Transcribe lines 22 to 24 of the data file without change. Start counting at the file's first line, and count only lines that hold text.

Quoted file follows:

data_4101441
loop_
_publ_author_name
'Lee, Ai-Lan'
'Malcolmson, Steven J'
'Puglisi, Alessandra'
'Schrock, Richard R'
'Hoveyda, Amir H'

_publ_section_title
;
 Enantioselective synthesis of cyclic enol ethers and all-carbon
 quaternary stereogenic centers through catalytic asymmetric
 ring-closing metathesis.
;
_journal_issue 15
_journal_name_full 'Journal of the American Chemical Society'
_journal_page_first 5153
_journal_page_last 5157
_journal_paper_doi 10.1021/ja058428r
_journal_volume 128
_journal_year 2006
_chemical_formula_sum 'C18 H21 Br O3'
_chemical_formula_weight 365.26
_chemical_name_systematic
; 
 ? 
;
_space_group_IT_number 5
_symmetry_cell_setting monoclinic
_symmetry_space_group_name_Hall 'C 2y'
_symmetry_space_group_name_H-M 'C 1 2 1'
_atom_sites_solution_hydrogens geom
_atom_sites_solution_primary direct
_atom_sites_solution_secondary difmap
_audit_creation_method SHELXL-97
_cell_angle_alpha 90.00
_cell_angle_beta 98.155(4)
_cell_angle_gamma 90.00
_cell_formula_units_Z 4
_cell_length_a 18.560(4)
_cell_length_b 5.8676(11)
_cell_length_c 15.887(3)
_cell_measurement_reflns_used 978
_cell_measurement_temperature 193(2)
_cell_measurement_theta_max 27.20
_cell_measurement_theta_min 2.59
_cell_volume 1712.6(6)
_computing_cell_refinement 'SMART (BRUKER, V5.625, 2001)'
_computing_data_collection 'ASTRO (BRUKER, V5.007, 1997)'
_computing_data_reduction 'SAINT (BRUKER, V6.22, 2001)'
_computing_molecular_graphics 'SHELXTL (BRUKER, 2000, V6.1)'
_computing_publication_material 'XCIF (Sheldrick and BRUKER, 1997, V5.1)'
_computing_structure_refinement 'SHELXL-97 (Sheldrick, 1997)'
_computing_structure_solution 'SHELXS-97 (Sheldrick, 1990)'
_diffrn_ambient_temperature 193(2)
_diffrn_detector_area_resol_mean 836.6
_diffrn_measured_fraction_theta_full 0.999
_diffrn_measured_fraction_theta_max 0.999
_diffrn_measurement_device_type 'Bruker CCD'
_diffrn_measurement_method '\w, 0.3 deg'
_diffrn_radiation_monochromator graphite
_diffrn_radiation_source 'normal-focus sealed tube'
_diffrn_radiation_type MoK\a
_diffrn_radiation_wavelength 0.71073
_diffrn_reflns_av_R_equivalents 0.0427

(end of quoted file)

_chemical_formula_sum 'C18 H21 Br O3'
_chemical_formula_weight 365.26
_chemical_name_systematic